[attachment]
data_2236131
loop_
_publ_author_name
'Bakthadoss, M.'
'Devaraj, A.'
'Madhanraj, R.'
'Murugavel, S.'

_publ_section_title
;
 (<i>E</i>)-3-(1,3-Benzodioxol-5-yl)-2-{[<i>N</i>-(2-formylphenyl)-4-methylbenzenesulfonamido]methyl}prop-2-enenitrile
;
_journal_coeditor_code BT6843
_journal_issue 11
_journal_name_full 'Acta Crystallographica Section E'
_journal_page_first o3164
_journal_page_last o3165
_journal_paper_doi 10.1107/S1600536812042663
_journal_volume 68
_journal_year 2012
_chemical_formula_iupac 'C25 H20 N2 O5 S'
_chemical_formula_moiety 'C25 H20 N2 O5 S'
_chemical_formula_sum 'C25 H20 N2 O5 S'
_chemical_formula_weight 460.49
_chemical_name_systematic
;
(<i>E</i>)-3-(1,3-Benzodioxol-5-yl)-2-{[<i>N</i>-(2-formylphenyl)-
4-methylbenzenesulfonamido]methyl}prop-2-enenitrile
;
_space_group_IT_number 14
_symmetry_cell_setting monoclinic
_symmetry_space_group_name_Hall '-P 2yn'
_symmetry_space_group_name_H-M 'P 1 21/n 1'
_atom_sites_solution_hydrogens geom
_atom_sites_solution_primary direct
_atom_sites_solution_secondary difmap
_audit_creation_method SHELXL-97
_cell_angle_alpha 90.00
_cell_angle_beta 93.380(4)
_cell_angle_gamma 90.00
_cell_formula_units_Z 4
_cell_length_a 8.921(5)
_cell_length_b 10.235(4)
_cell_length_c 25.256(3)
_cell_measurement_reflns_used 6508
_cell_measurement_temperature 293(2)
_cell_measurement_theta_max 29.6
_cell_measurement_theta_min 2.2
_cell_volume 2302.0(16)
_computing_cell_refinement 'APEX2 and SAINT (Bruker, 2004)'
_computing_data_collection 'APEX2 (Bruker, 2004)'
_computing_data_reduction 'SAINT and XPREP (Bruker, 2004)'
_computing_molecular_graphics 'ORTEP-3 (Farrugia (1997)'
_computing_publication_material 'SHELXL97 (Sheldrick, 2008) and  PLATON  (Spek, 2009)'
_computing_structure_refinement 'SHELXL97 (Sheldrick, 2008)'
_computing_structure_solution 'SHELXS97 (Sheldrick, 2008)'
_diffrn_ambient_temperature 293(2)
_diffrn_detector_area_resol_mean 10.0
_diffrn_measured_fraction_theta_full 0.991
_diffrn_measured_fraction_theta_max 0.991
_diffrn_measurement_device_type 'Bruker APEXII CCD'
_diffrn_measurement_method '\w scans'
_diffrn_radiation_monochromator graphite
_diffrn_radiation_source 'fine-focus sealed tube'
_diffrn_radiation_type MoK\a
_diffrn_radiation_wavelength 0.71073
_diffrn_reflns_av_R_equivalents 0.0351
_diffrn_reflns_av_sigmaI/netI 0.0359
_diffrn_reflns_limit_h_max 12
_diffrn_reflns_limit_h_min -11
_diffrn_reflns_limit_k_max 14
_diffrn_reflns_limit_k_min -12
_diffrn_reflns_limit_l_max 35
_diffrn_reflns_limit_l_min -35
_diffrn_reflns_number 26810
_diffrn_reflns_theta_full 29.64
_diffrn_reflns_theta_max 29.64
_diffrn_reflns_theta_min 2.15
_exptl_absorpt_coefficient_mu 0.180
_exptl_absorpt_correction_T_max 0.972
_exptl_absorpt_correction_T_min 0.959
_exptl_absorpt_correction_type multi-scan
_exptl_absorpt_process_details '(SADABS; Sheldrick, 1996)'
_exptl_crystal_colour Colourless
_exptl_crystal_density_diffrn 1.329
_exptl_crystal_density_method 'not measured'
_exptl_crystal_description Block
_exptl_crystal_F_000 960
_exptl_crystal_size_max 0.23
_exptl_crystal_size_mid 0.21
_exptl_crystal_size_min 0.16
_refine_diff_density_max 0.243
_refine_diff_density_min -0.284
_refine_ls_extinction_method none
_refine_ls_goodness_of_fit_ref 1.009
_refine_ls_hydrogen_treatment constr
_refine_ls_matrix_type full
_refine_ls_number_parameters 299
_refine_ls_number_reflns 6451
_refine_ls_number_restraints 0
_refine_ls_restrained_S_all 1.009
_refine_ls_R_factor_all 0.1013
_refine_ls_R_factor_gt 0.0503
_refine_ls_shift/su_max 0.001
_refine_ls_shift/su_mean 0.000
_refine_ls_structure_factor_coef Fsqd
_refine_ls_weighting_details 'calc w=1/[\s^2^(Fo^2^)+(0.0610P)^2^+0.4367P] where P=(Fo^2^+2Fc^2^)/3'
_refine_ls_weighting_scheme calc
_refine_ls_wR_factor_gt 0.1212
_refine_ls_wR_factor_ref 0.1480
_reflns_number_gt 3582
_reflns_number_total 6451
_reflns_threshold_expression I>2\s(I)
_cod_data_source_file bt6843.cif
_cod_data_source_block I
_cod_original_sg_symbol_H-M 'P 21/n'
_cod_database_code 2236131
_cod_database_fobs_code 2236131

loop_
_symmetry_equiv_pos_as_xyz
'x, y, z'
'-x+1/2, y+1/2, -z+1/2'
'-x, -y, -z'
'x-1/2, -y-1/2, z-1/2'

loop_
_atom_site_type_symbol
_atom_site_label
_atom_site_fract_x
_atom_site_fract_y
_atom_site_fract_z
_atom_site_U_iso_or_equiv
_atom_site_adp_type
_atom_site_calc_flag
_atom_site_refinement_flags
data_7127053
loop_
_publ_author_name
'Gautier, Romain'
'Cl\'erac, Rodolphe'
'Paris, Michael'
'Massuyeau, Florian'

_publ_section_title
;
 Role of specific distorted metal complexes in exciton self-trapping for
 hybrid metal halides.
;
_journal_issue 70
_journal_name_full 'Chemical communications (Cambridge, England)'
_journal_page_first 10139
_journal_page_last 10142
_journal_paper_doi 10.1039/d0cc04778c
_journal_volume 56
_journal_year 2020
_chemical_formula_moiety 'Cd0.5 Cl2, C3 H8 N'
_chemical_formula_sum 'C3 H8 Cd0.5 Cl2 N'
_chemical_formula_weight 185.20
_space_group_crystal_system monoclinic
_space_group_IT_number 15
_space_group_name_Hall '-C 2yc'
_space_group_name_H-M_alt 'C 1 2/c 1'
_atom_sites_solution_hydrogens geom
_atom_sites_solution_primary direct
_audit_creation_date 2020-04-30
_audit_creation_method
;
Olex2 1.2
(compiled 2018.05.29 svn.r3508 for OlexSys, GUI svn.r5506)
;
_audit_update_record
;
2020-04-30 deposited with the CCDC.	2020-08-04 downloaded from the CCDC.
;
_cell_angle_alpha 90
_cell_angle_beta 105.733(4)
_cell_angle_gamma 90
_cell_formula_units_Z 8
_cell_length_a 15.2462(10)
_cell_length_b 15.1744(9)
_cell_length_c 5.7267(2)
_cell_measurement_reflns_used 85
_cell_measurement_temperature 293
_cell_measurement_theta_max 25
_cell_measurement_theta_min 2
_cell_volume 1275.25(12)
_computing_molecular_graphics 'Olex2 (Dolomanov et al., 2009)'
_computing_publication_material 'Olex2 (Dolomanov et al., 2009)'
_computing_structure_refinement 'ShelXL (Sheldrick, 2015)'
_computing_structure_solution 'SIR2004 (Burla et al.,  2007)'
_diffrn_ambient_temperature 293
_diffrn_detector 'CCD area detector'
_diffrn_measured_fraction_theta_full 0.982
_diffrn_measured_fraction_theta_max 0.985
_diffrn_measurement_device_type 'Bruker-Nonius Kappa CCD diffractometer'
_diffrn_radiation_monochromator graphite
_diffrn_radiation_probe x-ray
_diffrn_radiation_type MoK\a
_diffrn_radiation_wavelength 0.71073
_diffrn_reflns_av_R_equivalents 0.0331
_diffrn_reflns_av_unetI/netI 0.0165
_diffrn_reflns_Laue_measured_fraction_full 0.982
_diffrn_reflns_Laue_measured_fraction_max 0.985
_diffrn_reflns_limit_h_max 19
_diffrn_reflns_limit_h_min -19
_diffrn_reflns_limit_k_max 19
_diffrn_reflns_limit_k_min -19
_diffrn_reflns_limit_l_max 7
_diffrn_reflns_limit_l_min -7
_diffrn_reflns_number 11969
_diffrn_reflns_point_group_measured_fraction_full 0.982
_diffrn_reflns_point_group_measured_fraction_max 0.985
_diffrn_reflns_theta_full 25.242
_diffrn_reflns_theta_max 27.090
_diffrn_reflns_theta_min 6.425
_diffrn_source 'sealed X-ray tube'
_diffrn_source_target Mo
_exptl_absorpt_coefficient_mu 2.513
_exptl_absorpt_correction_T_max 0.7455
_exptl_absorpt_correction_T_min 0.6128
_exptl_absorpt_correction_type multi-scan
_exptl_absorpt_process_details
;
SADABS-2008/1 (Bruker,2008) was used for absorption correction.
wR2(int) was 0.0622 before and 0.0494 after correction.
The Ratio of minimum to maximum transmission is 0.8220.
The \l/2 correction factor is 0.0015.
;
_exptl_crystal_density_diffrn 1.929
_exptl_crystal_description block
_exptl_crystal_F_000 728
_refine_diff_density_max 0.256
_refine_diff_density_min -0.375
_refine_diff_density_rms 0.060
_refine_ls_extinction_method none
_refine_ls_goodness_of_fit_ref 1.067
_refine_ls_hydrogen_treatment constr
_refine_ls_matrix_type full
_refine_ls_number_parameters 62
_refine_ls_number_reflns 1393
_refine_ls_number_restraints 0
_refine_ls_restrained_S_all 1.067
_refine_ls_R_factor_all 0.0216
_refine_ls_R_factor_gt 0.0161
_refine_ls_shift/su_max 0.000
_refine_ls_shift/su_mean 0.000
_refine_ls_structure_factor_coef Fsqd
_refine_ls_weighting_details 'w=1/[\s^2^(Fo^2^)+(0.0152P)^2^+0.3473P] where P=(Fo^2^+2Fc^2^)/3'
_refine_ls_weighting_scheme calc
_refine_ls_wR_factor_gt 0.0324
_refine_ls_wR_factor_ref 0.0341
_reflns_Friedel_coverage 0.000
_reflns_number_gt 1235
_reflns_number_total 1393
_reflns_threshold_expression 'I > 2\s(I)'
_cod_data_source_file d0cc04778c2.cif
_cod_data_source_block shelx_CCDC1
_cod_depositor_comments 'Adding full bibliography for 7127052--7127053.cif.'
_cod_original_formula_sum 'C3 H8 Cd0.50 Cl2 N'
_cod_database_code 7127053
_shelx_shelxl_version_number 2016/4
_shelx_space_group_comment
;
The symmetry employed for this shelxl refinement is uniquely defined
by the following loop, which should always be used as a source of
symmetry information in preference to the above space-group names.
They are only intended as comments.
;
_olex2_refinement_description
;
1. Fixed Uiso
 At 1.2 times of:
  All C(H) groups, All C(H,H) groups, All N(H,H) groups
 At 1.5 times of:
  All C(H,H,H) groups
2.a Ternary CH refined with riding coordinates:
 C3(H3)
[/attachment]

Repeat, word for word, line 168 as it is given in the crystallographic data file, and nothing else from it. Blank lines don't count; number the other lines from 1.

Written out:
_audit_update_record